Both queens and workers are produced from fertilized eggs. Queen larve are reared in special peanut shaped cells and fed more of the royal bee jelly. When a new queen is needed for the hive, the first queen to emerge stings the other queens before they have a chance to mature. Within a few days, the virgin queen will fly to where the drones will assemble, and mate with 6 to 12 drones. The sperm from these drones is stored in a sac and used during her egg laying life of from 2 to 9 years. When queens fly to mate, a pheromone (scent) attracts the drones.

Colonies kept in hives yield an average of 50 pounds of honey for the beekeeper. Unlike other bees, honeybees do not hibernate during cold weather. Bees are world-class navigators. Honeybees communicate direction and distance from the hive to nectar sources through a sophisticated dance "language". In 1973, Karl von Frisch received a Nobel Prize for deciphering this bee language, which consists of a circle dance and a tail wagging dance. It accurately tells other bees the angle from the sun and the distance to the nectar. Bees use the sun as a compass. Even when the sun is obscured by clouds, bees can detect it's posistion from the light in brighter patches of the sky.

Bees also can see ultraviolet designs in flowers like an airplane circling an airport sees the landing lights on a runway. Honeybees also have a built-in clock that appears to be synchronized with the secretion of nectar from flowers. Thus, hineybees making the rounds of flowers in search of nectar always seem to be in the right place at the right time.



Wonderful Bee Honey

Honey is the sweet liquid produced by bees from the nectar of flowers. The color and flavor of the honey will be determined by the source of the nectar. Most of the honey produced in the United States is from clover or alfalfa, which produces light colored and delicately flavored honeys. Much of the commercial honey is a blend of several honeys.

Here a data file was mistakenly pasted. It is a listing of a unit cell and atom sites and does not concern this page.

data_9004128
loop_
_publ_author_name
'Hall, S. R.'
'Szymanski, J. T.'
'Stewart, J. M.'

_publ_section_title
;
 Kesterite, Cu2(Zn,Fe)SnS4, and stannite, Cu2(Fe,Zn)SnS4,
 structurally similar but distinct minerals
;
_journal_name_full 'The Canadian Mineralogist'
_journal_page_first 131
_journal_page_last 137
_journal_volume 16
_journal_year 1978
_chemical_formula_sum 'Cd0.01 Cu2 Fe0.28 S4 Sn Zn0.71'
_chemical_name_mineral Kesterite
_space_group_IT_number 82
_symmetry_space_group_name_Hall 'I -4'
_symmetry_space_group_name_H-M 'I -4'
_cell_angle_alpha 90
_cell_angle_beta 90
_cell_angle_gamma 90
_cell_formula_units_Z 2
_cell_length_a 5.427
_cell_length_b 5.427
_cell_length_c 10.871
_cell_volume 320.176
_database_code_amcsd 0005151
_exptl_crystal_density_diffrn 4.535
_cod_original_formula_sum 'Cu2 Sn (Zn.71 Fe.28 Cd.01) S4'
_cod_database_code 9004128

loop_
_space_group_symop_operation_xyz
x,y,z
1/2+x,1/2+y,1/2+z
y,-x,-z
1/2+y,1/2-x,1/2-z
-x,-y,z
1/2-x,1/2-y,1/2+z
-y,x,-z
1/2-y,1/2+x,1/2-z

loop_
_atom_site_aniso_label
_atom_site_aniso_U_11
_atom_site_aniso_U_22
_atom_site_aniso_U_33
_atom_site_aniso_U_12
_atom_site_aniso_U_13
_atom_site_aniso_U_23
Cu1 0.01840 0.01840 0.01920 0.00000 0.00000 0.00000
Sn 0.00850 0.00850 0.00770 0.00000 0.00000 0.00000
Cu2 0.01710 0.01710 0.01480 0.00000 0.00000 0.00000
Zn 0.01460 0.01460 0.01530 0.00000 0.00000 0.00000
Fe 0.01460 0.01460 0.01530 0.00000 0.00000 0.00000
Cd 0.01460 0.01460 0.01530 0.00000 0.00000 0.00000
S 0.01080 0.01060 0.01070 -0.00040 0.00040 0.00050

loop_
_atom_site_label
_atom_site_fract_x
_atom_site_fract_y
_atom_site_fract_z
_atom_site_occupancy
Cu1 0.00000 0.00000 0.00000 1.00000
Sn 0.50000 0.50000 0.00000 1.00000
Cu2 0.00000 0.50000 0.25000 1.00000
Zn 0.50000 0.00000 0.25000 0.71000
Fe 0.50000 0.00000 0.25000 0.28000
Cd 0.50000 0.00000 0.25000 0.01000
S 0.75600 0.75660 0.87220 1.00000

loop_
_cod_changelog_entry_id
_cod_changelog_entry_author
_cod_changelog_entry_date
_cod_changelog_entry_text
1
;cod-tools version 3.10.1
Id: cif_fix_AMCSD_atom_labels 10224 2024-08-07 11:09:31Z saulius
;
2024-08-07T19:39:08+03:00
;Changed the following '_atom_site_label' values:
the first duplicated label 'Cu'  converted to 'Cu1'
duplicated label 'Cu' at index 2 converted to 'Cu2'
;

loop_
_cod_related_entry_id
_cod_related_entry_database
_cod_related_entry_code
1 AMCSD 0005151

Honeycomb

Honey is harvested in the form of comb honey, which may be cut into squares and sold. Most often, the honey is strained out of the comb, pasteurized (cooked), and then bottled as a clear liquid. The whitish, opaque, creamed honey is actually honey that has been crystalized. Because honey has the ability to absorb moisture, it is often used in the baking industry to keep baked goods moist and fresh. It's high sugar content and it's acidity make it an excellent food preservative.

Royal Bee Jelly

There is a fascinating caste system in bee hives. While worker bees only live about 6 weeks, queen bees can live up to 9 years. Worker bees are female bees that are not allowed to hatch eggs. Worker bees gather a unique collection of pollen, nectar, and plant resins to create royal bee jelly, which is fed only to the queen bee for fertility and long life. This nutrient-rich substance contains all of the essential amino acids, special fatty acids, B vitamins with special emphasis on pantothenic acid; as well as the minerals iron, potassium, calcium, silicon, and sulfer. Royal jelly reportedly helps to treat fatigue, insomnia, ulcers, digestive disorders, and cardiovascular ailments.


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Wayne Scott - Owner

azuregardens@hotmail.com
128 Gleason Ave.
707-552-5283
Vallejo, CA 94590